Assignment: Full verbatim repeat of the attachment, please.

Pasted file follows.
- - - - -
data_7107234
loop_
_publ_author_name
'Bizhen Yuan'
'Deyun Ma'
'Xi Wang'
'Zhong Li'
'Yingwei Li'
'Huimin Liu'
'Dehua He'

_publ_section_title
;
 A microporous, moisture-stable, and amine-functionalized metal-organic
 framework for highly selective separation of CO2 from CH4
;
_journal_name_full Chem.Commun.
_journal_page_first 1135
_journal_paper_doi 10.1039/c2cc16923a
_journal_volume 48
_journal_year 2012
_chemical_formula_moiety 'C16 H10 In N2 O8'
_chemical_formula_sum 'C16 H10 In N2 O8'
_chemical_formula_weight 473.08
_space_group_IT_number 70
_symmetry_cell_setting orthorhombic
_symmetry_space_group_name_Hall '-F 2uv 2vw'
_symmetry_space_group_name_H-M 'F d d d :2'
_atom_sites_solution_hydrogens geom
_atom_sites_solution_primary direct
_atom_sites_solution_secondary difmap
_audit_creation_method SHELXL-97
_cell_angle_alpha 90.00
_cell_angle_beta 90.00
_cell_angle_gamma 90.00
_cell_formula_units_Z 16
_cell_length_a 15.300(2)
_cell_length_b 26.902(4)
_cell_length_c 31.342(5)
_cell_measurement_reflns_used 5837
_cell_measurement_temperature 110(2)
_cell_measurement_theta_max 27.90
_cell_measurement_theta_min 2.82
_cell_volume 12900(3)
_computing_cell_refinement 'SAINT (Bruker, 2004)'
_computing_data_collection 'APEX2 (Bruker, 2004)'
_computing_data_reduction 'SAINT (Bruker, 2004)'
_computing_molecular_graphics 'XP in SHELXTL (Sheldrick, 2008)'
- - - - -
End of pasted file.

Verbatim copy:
data_7107234
loop_
_publ_author_name
'Bizhen Yuan'
'Deyun Ma'
'Xi Wang'
'Zhong Li'
'Yingwei Li'
'Huimin Liu'
'Dehua He'

_publ_section_title
;
 A microporous, moisture-stable, and amine-functionalized metal-organic
 framework for highly selective separation of CO2 from CH4
;
_journal_name_full Chem.Commun.
_journal_page_first 1135
_journal_paper_doi 10.1039/c2cc16923a
_journal_volume 48
_journal_year 2012
_chemical_formula_moiety 'C16 H10 In N2 O8'
_chemical_formula_sum 'C16 H10 In N2 O8'
_chemical_formula_weight 473.08
_space_group_IT_number 70
_symmetry_cell_setting orthorhombic
_symmetry_space_group_name_Hall '-F 2uv 2vw'
_symmetry_space_group_name_H-M 'F d d d :2'
_atom_sites_solution_hydrogens geom
_atom_sites_solution_primary direct
_atom_sites_solution_secondary difmap
_audit_creation_method SHELXL-97
_cell_angle_alpha 90.00
_cell_angle_beta 90.00
_cell_angle_gamma 90.00
_cell_formula_units_Z 16
_cell_length_a 15.300(2)
_cell_length_b 26.902(4)
_cell_length_c 31.342(5)
_cell_measurement_reflns_used 5837
_cell_measurement_temperature 110(2)
_cell_measurement_theta_max 27.90
_cell_measurement_theta_min 2.82
_cell_volume 12900(3)
_computing_cell_refinement 'SAINT (Bruker, 2004)'
_computing_data_collection 'APEX2 (Bruker, 2004)'
_computing_data_reduction 'SAINT (Bruker, 2004)'
_computing_molecular_graphics 'XP in SHELXTL (Sheldrick, 2008)'